Fortunately, affiliate networks know how to combat this, periodically monitor the performance and quality of traffic from buyers, and filter out dishonest arbitrators.
SDK spoofing is a type of mobile fraud that involves generating fake app installs, causing the advertiser's budget to be spent on 'imaginary' downloads.
In the financial and microloan vertical, advertisers typically pay for user-submitted applications for loans/microloans/credit card issuance. Fraud from the buyer's side in this context can involve filling out such applications with stolen user personal data, including their passport information.
Motivated (incentive) traffic is a type of traffic where users perform a specific action in exchange for a reward. These can be specially hired individuals who are paid for registration/installation and the like, or they can be regular users who have been promised something, for example, a chance to win an iPhone as part of the advertising campaign (which is, by the way, close to scheme traffic), or those who were not promised anything but were simply asked to help 'like friends.'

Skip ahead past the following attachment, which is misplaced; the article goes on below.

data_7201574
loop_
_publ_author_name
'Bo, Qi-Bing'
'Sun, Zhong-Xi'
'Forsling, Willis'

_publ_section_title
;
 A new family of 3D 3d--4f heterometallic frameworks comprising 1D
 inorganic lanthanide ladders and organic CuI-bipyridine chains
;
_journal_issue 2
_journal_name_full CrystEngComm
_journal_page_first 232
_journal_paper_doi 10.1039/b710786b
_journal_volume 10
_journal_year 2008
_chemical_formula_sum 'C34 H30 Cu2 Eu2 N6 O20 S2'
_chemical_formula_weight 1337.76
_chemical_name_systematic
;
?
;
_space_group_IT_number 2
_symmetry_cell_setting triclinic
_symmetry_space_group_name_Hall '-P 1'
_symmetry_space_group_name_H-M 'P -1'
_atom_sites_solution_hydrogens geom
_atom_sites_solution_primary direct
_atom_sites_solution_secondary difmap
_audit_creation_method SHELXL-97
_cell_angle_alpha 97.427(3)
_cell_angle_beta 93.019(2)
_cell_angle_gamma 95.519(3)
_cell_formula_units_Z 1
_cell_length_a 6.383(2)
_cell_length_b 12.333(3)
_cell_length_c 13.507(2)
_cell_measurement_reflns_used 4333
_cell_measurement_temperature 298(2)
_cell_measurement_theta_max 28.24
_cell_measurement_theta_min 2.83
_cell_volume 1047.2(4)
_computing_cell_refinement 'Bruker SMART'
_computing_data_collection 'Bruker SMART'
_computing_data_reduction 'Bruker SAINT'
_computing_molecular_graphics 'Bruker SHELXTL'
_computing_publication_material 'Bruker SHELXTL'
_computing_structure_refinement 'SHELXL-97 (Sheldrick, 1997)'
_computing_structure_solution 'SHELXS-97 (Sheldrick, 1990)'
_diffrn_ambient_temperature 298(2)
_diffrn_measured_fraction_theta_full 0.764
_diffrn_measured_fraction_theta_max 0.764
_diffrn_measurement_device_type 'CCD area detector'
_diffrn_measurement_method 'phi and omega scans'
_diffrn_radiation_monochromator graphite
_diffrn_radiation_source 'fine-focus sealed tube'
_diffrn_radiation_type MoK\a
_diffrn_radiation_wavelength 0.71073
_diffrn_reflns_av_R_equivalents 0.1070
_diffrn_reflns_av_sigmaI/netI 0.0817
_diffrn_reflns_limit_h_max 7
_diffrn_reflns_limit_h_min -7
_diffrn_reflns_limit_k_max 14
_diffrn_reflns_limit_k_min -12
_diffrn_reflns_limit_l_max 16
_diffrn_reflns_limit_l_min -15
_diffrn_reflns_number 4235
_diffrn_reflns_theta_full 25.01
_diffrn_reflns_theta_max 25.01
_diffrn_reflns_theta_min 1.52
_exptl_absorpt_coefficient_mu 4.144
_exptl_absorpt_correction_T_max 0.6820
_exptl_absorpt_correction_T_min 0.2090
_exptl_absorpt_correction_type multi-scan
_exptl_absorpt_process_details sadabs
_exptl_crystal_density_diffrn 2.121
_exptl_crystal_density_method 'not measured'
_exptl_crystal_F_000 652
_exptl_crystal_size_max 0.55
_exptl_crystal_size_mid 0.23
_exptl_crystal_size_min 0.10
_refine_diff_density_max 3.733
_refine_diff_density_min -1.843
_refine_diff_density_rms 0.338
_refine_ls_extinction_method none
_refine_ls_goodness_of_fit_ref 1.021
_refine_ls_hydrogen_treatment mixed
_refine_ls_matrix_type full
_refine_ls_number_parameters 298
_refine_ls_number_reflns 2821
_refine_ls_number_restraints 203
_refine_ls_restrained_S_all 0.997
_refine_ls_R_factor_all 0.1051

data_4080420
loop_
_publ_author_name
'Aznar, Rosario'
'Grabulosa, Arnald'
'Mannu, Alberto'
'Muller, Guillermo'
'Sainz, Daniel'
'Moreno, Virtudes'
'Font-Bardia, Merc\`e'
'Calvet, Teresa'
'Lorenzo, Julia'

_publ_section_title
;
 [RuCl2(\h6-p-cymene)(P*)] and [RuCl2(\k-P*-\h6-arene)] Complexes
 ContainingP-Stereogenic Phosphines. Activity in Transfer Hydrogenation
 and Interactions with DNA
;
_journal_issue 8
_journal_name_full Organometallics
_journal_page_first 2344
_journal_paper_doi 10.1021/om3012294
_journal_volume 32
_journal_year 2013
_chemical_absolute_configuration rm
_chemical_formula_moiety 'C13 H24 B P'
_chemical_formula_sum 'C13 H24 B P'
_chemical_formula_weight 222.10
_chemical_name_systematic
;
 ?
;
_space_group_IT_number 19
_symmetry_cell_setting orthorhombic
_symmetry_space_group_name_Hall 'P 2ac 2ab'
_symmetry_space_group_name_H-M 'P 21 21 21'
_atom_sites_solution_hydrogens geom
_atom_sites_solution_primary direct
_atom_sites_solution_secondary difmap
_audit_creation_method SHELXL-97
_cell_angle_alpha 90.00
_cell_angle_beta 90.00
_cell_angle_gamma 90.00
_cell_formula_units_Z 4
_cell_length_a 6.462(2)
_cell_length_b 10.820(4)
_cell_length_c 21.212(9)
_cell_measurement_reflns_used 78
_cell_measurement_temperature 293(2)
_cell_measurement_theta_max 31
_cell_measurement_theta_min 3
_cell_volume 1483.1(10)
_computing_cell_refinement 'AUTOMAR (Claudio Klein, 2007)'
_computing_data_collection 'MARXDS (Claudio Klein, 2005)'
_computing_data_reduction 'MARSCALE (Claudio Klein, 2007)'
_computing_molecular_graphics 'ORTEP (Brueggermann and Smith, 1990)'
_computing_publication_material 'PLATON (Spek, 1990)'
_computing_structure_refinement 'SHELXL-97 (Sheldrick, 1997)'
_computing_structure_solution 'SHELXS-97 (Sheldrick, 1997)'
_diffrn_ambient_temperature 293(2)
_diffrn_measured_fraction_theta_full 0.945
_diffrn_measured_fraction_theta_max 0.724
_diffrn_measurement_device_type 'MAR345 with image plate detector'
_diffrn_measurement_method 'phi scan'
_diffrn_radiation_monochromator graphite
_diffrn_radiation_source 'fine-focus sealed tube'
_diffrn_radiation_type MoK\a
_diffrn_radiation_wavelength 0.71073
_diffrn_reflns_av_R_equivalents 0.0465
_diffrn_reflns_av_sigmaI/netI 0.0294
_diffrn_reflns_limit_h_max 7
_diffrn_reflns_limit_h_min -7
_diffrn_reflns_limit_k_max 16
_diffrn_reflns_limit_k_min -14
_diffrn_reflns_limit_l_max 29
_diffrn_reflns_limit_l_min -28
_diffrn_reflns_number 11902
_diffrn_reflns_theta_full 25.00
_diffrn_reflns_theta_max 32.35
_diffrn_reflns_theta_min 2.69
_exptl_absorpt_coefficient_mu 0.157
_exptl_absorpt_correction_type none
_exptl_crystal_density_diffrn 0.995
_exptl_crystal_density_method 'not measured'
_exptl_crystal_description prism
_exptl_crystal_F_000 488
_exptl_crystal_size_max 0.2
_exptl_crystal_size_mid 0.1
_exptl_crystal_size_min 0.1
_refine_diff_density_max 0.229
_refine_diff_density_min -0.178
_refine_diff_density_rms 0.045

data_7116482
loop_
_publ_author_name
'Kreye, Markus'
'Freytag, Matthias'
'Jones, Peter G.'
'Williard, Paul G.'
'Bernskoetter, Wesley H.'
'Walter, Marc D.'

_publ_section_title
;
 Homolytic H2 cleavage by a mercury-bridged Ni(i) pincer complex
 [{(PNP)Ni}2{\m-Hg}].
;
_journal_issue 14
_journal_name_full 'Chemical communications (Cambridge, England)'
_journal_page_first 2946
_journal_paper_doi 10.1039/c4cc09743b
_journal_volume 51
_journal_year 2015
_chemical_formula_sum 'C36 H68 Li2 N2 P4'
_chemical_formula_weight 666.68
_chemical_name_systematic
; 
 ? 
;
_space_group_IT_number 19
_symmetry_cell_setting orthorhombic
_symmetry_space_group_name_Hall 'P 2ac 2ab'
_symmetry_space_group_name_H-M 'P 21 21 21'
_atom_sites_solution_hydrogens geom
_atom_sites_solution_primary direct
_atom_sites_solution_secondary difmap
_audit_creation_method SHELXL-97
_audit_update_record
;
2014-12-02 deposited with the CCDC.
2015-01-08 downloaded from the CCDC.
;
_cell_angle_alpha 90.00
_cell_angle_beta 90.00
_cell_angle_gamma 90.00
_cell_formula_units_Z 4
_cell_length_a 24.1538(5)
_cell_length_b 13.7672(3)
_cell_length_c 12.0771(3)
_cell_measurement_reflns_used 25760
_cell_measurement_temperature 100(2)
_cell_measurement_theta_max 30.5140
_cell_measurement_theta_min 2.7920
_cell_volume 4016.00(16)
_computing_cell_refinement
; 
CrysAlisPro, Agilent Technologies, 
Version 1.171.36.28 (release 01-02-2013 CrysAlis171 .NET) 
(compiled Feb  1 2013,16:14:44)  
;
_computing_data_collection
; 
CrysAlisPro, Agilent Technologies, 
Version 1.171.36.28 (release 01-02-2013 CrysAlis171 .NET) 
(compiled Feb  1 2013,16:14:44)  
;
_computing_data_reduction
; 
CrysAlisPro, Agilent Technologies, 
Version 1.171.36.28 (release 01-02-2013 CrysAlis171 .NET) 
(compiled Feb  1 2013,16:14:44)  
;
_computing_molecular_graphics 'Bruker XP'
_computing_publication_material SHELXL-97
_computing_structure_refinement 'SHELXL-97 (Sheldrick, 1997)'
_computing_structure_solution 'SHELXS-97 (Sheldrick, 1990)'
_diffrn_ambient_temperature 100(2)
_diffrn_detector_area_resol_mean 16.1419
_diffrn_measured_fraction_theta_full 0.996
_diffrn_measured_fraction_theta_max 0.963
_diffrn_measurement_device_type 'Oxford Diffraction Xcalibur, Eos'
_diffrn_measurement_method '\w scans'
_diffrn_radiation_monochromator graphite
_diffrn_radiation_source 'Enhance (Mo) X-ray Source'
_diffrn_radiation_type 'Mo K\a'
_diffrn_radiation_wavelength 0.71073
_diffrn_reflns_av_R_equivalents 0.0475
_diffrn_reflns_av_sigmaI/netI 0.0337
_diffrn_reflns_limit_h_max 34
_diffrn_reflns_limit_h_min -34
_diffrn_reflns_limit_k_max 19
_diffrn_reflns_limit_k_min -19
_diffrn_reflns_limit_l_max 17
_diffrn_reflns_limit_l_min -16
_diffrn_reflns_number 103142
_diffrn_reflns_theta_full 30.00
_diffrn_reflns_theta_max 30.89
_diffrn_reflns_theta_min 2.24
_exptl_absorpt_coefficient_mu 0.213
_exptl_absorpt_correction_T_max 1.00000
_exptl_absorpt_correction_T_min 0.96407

Even if the buyer pays everyone honestly and truly gives someone a phone, there will be little benefit to the advertiser. After all, such users are not genuinely interested in the product and are unlikely to make any purchases, deposits, and so on.
Motivated traffic is quite common in mobile advertising, where rewards are offered for installs, and in some cases, advertisers may even welcome such traffic. For example, if an app needs to be boosted in the rankings, and the quality of traffic is not the top priority. However, there is no room for freelancing here—motivated traffic should be agreed upon with the advertiser in advance.
"Mislead" can be considered a part of fraud or can be examined separately. It involves deceiving users by providing false information about a product.